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"I'm sure that photo was a collaboration," he says. "I didn't pose like that unless asked. I think I was imitating a face I'd seen in war movies, which I loved watching at the time."
Wood says he was a hyperactive child, and there's a slightly manic pace to his speech today. He talks fast, rarely pausing. He first learned of his notoriety, he explains, when he was 14, after his stepsister spotted the image in a book. His first thought was something close to "Big deal." Then a classmate at his Rhode Island prep school found a copy and, as a practical joke, posted Xeroxes of the picture all over campus. Wood was mortified.
"He hated it, hated the whole thing," recalls Tim Ghriskey, who knew Wood in his prep school days. "We were all teenagers and none of us wanted notoriety, none of us wanted to stick out."
Wood's own feelings about the photo have evolved. He remembers feeling angry at Arbus for "making fun of a skinny kid with a sailor suit." But today he thinks of the image as one of the great conversation pieces of all time. And Arbus clearly fascinates him. He riffs about her for a good 15 minutes.
"She catches me in a moment of exasperation. It's true, I was exasperated. My parents had divorced and there was a general feeling of loneliness, a sense of being abandoned. I was just exploding. She saw that and it's like . . . commiseration. She captured the loneliness of everyone. It's all people who want to connect but don't know how to connect. And I think that's how she felt about herself. She felt damaged and she hoped that by wallowing in that feeling, through photography, she could transcend herself."
Wood remembers that his interest in guns and grenades prompted teachers at his Catholic grade school to suggest he see a shrink. ("They thought I was deranged" is how he puts it.) His father dismissed the idea. Wood ended up working for years with his father, a former professional tennis player who invented, and for a long time installed, a new kind of court surface. Wood tried a few different careers after that and eventually moved to Los Angeles to try his hand at acting. He found the auditioning process humiliating and he quit. Now he sells insurance.
He doesn't talk often about his cameo with Diane Arbus but it's been a long time since he was embarrassed about it. Once he wanted to break into theater, and when he started his own production company he knew what to call it: Grenade Boy Productions.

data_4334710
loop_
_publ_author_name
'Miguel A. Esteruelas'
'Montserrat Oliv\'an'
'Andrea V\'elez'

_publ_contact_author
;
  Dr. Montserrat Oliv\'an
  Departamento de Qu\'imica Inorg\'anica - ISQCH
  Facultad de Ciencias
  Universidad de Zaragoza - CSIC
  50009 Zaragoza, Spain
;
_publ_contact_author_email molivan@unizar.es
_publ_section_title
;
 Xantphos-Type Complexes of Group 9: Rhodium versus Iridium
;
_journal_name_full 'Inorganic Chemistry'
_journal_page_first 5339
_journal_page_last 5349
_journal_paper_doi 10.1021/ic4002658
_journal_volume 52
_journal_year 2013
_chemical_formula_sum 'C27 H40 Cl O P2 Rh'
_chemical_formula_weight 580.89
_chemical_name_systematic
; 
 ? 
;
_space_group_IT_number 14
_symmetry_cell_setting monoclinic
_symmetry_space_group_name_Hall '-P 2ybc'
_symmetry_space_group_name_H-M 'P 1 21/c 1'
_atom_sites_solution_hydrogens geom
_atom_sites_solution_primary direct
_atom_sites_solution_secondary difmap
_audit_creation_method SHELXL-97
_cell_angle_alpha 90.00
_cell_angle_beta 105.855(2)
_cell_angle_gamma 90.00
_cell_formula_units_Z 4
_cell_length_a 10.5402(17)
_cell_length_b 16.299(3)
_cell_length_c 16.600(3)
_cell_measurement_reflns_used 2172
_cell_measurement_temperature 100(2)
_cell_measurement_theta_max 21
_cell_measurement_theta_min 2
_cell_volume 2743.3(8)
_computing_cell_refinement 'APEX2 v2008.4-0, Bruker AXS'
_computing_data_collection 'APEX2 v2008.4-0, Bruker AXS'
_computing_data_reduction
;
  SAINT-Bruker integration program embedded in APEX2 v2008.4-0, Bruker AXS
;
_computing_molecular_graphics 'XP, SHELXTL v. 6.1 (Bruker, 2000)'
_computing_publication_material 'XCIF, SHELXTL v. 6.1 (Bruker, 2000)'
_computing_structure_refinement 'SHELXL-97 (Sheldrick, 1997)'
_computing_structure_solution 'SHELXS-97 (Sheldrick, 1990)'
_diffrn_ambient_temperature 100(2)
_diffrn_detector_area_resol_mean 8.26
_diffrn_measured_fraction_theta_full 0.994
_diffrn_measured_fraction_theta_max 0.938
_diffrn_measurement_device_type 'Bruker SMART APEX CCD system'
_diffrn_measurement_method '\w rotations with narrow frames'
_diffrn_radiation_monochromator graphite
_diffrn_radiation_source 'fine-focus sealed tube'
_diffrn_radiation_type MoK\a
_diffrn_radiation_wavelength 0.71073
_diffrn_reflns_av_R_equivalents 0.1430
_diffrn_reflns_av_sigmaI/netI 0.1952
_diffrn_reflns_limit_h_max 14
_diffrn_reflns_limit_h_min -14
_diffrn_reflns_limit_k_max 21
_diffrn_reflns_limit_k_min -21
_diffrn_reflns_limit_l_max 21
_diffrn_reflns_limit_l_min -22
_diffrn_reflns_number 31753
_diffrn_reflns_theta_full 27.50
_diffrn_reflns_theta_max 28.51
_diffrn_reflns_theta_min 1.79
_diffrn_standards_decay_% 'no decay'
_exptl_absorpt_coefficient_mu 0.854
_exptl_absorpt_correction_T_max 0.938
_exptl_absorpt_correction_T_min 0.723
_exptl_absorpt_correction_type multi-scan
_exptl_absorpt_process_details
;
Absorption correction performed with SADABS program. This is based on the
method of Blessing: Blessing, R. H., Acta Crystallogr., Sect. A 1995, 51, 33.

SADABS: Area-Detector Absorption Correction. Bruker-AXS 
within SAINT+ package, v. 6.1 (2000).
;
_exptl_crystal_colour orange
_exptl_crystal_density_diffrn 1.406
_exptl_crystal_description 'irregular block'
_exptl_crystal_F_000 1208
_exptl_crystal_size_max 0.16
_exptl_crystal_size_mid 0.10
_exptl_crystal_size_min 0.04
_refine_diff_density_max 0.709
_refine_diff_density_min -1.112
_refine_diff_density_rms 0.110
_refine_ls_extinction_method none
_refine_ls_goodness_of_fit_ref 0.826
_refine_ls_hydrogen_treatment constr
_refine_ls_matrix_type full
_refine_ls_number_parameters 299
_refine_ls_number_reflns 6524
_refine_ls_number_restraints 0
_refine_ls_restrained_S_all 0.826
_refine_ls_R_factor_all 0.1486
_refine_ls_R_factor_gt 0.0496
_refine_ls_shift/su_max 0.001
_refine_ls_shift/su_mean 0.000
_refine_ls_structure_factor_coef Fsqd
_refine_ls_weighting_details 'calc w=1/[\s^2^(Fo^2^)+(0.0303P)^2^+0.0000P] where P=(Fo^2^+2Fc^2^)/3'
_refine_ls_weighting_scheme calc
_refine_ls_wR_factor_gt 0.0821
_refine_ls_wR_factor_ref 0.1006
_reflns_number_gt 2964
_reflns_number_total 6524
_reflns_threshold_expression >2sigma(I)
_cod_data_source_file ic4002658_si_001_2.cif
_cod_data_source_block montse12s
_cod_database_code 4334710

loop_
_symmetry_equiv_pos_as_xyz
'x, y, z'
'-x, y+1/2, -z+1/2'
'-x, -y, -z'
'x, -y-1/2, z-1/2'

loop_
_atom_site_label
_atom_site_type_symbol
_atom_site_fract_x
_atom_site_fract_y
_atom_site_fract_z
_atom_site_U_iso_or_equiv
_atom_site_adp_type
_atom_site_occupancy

Hey, That's Them!
There's a gift shop near the Arbus show at the Met, and by the time the Wade sisters get there on Saturday afternoon, people have figured out who they are. Maybe it's their eyes, which are still a startling bright blue and appear in the photograph to be glowing. Or maybe it's their lime-green jackets and black slacks, nearly matching outfits that shout their twinness. A cashier notices them first, then others ask them to sign their posters. The most forward want them to pose for a picture.
"No flash photos in here, please," says a Met guard, breaking up the crowd.
You can understand the hubbub. Arbus's subjects seem to exist in another dimension, in some unreachable place where they are stranded and will never be seen again. She gave these two an otherworldly aura, as if they'd just stepped out of a fairy tale and are about to start fires with their minds. The director Stanley Kubrick paid homage to this mix of innocence and menace in "The Shining." Twin girls, side by side and in matching dresses, turn up as ghosts in the film, harbingers of a gory finale. It's utterly terrifying.
"I've never seen that movie," says Cathleen. "I've heard it was scary and I don't like scary movies."
The mystery of "Identical twins, Roselle, N.J. 1967" only deepens when you meet the Wade sisters, who are the least creepy people you'll ever know. By their own accounts, they have lived rather conventional lives and today they are both married, both working mothers, still very close and still a little shy. They're amused by this photo, maybe a little proud of it, too. But they have never reflected on it much and, pressed with questions like "Does this capture something about you?" or "Can you remember being this little girl?" they just shrug.
"It reminds me of my daughter," says Cathleen.
What Arbus has given us with this photo is ultimately a Sphinx without a riddle. Or maybe there's a riddle here, but it belongs to Arbus. And she isn't telling.
"Somebody called me and told me the twins were on the cover of the Village Voice," their dad says, shaking his head as the troupe heads for the exits. Bob Wade is describing the day he learned about "Identical twins." This was in 1972, to the best of his recollection, as the Museum of Modern Art put together an Arbus exhibit. "I told my wife, 'I didn't sign anything.' She said, 'Uh, I did.' "
Which is a good thing. A copy of "Identical twins" sold last year for nearly $500,000 and when Diane Arbus mailed the Wades that release form, she sent along something else: an original print of the photo.
"I've stashed that one away," Wade says, grinning. Then he nods toward his daughters. "That's their 401(k)."